The decision of the Austrian Constitutional Court to cancel the second round of the presidential election in the summer of 2016 is a clear example of how the rule of law is accepted. The decision has been widely criticized but nevertheless absolutely accepted. Similarly, respect for the rule of law was demonstrated by the widespread response to the government changes at the end of 2017, when one major party (the Social Democrats) moved from government to opposition and a (former) opposition party (the far-right FPÖ) joined the government in coalition with the conservative Austrian People’s Party (ÖVP). There has been an occasionally heated debate concerning the impact of this significant change within the government’s power structure. However, there is no fear that the new situation will have an impact on the independence of the judiciary. The rule of law in Austria does not seem to be influenced by political changes.

On the other hand, laws are becoming so complex that even renowned experts struggle to understand them. This relates in particular to issues of immigration and asylum (Fremdenrecht).
Canada
Canada’s government and administration rarely make unpredictable decisions. Legal regulations are generally consistent, but do sometimes leave scope for discretion. Of course, the government can be expected to be challenged in court if its executive actions are not consistent with the law, which provides an incentive to comply.
Czech Rep.
Executive actions are predictable and undertaken in accordance with the law. Problems arise because of the incompleteness or ambiguity of some laws with general declarations, notably the Charter of Fundamental Rights and Freedoms, requiring backing from detailed specific laws. However, points are gradually being clarified as case law builds up on freedom of information and general discrimination. Government bodies then learn to comply with established practices.
Spain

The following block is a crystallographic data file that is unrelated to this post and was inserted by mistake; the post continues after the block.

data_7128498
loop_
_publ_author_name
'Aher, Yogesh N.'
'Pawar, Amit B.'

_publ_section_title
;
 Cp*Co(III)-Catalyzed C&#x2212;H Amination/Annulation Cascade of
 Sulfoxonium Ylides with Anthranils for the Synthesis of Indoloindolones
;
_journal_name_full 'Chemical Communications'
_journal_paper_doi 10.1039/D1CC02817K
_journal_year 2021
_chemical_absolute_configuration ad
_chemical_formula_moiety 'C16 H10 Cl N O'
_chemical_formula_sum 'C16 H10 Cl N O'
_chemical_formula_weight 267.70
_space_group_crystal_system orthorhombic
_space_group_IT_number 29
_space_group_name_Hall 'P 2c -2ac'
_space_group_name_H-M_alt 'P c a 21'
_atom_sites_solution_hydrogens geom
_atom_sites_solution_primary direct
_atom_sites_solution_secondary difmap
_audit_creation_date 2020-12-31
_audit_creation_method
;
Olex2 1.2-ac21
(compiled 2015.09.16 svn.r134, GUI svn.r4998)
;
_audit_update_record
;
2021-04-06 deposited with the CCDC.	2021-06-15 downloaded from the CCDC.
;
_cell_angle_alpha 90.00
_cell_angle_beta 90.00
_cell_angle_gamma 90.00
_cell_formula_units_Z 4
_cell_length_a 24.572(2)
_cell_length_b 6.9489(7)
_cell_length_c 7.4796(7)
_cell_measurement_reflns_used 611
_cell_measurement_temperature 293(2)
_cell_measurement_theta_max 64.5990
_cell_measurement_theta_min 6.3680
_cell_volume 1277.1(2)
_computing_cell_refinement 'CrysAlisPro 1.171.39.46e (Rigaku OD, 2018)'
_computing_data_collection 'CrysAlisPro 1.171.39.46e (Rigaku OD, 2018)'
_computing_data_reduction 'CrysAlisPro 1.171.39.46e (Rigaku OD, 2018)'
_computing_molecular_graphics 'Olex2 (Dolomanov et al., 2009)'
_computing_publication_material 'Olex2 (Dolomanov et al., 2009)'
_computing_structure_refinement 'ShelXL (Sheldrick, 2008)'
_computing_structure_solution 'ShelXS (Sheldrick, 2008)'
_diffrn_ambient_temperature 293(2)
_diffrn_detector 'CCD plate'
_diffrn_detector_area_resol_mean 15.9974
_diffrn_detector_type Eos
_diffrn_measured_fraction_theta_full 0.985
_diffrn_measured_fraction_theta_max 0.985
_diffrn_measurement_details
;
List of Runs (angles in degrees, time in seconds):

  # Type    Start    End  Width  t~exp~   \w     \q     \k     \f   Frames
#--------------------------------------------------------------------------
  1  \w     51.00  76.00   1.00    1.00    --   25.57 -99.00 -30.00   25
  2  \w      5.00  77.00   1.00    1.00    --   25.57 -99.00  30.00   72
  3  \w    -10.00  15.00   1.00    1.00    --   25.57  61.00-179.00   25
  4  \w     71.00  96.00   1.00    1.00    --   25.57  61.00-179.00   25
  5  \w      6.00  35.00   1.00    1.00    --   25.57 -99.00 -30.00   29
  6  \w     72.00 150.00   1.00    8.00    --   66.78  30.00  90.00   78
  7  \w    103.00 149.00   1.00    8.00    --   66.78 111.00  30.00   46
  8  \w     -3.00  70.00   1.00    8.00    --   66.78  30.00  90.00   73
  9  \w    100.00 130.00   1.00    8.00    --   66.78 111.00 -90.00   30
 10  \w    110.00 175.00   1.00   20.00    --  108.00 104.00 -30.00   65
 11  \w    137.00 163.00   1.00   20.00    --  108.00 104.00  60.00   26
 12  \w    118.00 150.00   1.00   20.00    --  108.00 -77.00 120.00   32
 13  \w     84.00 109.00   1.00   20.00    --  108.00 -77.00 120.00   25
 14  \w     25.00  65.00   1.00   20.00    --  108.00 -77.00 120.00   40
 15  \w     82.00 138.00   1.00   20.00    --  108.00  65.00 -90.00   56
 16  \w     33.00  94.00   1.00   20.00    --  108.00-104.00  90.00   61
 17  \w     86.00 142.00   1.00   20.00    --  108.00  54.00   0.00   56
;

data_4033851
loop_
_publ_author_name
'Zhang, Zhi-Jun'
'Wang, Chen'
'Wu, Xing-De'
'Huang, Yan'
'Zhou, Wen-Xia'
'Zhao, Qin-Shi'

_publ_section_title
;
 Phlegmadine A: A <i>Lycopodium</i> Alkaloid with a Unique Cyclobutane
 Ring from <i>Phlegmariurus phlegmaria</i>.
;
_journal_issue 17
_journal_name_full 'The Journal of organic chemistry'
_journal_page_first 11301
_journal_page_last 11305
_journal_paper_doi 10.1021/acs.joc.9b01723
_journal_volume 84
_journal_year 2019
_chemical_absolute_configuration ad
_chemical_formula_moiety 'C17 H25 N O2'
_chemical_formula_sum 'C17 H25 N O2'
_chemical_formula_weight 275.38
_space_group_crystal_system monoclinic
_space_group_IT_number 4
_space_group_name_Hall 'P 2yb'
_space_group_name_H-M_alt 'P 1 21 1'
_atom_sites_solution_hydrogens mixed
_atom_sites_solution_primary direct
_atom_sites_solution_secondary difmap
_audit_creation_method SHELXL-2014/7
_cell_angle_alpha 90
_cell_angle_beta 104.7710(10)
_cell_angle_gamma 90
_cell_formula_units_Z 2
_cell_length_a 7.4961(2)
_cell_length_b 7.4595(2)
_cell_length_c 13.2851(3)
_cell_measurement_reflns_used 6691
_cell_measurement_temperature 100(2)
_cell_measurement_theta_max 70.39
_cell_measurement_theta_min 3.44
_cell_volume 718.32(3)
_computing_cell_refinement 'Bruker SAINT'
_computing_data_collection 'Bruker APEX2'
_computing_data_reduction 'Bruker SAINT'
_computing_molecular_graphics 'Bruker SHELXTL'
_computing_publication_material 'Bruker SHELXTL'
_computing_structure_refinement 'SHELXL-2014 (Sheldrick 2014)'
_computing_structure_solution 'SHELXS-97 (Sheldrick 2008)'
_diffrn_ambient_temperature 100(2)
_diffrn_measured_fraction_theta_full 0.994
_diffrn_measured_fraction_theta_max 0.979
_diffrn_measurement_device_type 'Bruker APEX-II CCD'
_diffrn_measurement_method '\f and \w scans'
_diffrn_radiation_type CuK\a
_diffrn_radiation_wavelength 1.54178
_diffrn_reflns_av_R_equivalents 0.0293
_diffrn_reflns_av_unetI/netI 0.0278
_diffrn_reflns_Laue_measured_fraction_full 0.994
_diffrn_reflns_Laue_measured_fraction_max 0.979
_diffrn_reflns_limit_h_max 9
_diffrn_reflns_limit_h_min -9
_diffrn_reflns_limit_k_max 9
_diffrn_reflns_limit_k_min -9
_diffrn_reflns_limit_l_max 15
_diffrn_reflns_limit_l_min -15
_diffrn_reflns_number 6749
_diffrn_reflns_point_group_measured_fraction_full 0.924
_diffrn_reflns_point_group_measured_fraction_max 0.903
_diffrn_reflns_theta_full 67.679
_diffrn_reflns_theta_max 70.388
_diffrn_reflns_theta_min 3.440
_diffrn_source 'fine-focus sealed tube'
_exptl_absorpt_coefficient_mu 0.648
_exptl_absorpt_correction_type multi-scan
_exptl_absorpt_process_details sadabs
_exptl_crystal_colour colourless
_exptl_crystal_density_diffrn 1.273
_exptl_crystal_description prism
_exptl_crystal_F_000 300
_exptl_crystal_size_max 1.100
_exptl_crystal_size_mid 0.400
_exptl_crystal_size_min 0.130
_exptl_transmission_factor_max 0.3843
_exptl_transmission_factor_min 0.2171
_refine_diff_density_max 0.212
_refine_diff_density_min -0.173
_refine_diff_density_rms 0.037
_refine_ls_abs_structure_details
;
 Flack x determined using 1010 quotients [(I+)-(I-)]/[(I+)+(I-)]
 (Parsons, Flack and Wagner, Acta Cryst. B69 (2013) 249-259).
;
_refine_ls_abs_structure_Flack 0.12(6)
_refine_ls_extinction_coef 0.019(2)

The general administrative procedure in Spain is consistent and uniform, assuring regularity in the functioning of all administrative levels. During 2015, a new piece of legislation (Ley 39/2015, del Procedimiento Administrativo Común de las Administraciones Públicas) was passed with the aim of modernizing basic administrative law and improving legal certainty. In theory, this principle holds across the Spanish public sector, but it is also true that citizens and the business sector sometimes complain about unpredictable decisions. At the political level, for example, some policy reversals have undermined Spanish credibility among foreign investors (e.g., the government’s changes in taxation and the decision to cut the regulated revenue rates received by renewable-energy generators). Within the administrative bureaucracy, however, there is still some scope for discretion and less transparency than what one might infer from the formal provisions (see “Access to Government Information”). Furthermore, even if the executive acts on the basis of and in accordance with the law, strict legal interpretations may in fact produce some inefficiency in certain aspects of the administration. This can be observed in the rigid system of personnel recruitment; working methods that depend on clear departmental command rather than flexible cross-organization teams; a preference for formal hierarchy rather than skills when making decisions; and the reliance on procedure regardless of output effectiveness, for example. This prevailing legalistic approach also serves to perpetuate abuses in some cases, since citizens are generally reluctant to appeal administrative acts in the courts as a consequence of the high costs and long delays associated with this process.